By Megan Armitage
I have a t-shirt in my wardrobe that says ‘I swim because I’m too sexy for a sport that requires clothing’ on the back. And honestly, it’s just never sat right with me. I keep it because it reminds me of my first ever social with my swimming club at University. But, along with the memories of dancing and dress-up, those words also evoke a sense of uncomforting pain. What if I don’t swim for sex appeal? What if I don’t want to be viewed as a sex object every time I compete? Swimming is a form of exercise, it’s a sport; swimming isn’t supposed to be sexy.
A sport that caters for all genders within meets, the issue of sexism in swimming has long been ignored and forgotten. However, there is evidently still a gender gap. With body image concerns, stories of weighing in on poolside before each practice, and a significant lack of female coaches, sexism in swimming is not talked about enough.
One of the most obvious forms of sexism in swimming is the previous Olympic schedule. The 2020 Tokyo Olympics will be the first time that women are allowed to swim the 1500m Freestyle. Stemming from the absurd belief that women couldn’t swim that far, the inclusion is long overdue. Previously, women could only swim the 800m and men the 1500m. The International Olympic Committee have finally decided to bring equality into the programme by adding both the men’s 800 and women’s 1500 to the schedule and allowing for further distance opportunities.
You needn’t look far to realise how ridiculous the prior exclusion of the event was. USA superstar Katie Ledecky is the world record holder in the women’s 400-, 800- and 1500m Freestyle events. Not only that, but in 2017, at 20 years old, Ledecky’s 1500m time was 20 seconds faster than the men’s Olympic trials cut. If Ledecky could swim and possibly beat most men at the Olympics, why was the event not possible? It might have something to do with the internal fear that a woman might just be better than a man at something. It’s astounding how long it has taken to recognise that women are just as capable as men in and out of the water.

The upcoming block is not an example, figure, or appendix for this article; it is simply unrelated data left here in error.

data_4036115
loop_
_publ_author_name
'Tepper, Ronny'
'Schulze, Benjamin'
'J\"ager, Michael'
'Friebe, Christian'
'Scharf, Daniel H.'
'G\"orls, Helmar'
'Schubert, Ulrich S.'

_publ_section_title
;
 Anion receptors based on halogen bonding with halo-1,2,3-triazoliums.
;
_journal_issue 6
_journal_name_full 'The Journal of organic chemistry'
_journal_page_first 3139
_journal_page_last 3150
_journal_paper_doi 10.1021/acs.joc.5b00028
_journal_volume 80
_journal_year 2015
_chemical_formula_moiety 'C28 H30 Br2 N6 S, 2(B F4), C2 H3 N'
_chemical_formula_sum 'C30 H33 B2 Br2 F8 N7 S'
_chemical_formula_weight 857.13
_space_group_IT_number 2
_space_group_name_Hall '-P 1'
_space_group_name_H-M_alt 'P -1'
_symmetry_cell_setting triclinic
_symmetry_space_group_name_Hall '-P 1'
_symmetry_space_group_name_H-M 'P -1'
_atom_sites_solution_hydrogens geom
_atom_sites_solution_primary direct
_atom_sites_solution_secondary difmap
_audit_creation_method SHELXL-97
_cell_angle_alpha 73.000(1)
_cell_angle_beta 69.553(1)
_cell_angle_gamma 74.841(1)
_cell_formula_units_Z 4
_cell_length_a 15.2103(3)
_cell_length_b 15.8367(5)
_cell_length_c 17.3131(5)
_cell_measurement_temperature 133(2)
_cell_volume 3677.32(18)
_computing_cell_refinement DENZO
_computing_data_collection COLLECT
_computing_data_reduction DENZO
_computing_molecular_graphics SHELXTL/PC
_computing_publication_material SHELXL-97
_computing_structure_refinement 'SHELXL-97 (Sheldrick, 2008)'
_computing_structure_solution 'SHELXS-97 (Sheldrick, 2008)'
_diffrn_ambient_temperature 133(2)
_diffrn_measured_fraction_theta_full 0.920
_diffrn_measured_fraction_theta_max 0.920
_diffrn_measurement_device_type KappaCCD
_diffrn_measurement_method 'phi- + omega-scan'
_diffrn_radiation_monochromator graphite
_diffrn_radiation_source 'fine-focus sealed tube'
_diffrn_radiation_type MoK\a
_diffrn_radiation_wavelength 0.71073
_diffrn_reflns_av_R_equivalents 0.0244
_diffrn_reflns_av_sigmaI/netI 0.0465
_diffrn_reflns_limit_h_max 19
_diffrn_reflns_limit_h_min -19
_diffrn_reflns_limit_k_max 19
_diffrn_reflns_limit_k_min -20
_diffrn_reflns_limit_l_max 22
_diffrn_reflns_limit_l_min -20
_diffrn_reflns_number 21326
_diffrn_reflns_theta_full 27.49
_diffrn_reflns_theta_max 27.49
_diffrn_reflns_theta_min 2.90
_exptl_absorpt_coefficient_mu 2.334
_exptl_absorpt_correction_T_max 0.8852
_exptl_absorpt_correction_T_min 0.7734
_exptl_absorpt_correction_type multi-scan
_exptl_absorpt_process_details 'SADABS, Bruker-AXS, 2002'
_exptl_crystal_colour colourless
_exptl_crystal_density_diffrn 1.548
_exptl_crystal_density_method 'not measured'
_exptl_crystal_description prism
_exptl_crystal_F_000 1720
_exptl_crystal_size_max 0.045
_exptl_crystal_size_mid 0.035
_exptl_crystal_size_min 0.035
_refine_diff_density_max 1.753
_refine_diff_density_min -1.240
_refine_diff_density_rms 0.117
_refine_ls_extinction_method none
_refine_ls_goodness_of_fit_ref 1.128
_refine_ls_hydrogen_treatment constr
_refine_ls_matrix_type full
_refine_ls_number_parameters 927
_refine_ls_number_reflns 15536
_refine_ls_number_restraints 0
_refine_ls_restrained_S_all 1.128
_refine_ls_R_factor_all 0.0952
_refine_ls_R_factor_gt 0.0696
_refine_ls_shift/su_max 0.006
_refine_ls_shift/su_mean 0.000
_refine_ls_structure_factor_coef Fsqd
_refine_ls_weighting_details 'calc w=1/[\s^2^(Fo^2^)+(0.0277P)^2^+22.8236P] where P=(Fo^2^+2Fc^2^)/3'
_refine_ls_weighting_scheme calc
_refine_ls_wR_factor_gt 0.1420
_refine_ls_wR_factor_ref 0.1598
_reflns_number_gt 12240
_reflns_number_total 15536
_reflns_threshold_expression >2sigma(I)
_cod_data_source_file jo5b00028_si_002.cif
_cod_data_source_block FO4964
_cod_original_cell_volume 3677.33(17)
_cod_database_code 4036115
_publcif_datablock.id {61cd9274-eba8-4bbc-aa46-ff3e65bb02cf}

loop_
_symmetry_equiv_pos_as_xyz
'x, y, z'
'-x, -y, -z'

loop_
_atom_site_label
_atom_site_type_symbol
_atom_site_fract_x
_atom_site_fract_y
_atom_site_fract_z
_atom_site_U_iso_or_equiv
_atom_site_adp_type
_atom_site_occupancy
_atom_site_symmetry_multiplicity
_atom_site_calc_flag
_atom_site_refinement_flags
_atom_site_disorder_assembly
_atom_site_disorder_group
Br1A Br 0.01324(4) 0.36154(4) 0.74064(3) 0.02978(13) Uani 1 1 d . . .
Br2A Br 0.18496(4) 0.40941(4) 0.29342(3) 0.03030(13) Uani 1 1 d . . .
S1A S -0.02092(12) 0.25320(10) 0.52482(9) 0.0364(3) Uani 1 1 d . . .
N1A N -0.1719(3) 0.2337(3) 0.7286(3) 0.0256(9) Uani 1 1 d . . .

Approximately only 10% of coaching positions in professional UK sport are held by women. With Adam Peaty’s coach Mel Marshall breaking the ranks and becoming recognised as one of the greatest swimming coaches of current times, her position is proof that women can excel in coaching. In 2020, Marshall was selected to head a new leadership programme aiming to double women’s coaching in UK sport by Paris 2024. The initiative focuses on addressing the poor number of women working in high-performance coaching roles in the UK. Furthermore, it will elevate the overall inclusion of women in all sport, not just swimming.
One of the largest issues surrounding sexism in swimming is the myth of the ‘swimmer’s body’. Training up to 20 hours a week for some elite competitors, a swimmer can usually be spotted for their large shoulders and impressive physique. It’s commonplace knowledge that swimmer’s look good. But no one talks about the effects of that on women’s (and men’s for that matter) mental health. In an interview with US Olympian Caroline Burckle, I was suddenly brought to recognise that the issues I encountered growing up as a female competitive swimmer were more common than I thought.
I remember my school’s annual swimming gala, where students competed in a handful of events to win the title. I was constantly confused when my friends didn’t want to take part because they didn’t want to be seen in a swimming costume in front of the whole school. It seemed ridiculous to me, someone who lived in a swimming costume most days, that anyone would care. I was told that I wouldn’t understand as I had a ‘swimmer’s body’ and therefore looked good in a costume. At 13 years old, and indeed now, being considered ‘sexy’ in the sport I loved was definitely not on my mind. It is a belief that must be eradicated within all levels of the sport, from young club swimmers to professional athletes.
But I was stuck within my own toxic paradox. As little as I wanted to be considered the ‘sexy’ swimmer, the myth of the ‘swimmer’s body’ had been implemented into my brain. I began to believe that without the big shoulders and gym routines, I couldn’t be classed as a swimmer. It didn’t matter how much I was in the pool each week, if I didn’t look the part, it wasn’t real.
The most shocking realisation I’ve recently confronted is the treatment of young swimmers during their period. I often found myself getting into arguments with my male coach on behalf of 13-year-olds that had no idea how to deal with their first periods at swimming. From needing the toilet during a long session to crying when a boy in the group notices that a girl has her tampon string showing. With the increased male demographic, coaches should be aware of the changes that young girls are going through. Learning how to deal with your period is hard enough without having time capped toilet breaks and an angry coach just outside the changing rooms shouting at you for being late.
In light of the NCAA Women’s Basketball debate and Molly Hensley-Clancy’s Washington Post article on discrimination against Women’s Softball, sexism in swimming must be held accountable. At both professional and club level, there is an unspoken argument that must not be kept silent. Just because swimming is a sport that allows men and women to compete at the same competitions, does not mean that all is equal. Sexism in swimming is not just a gender issue but a global issue.
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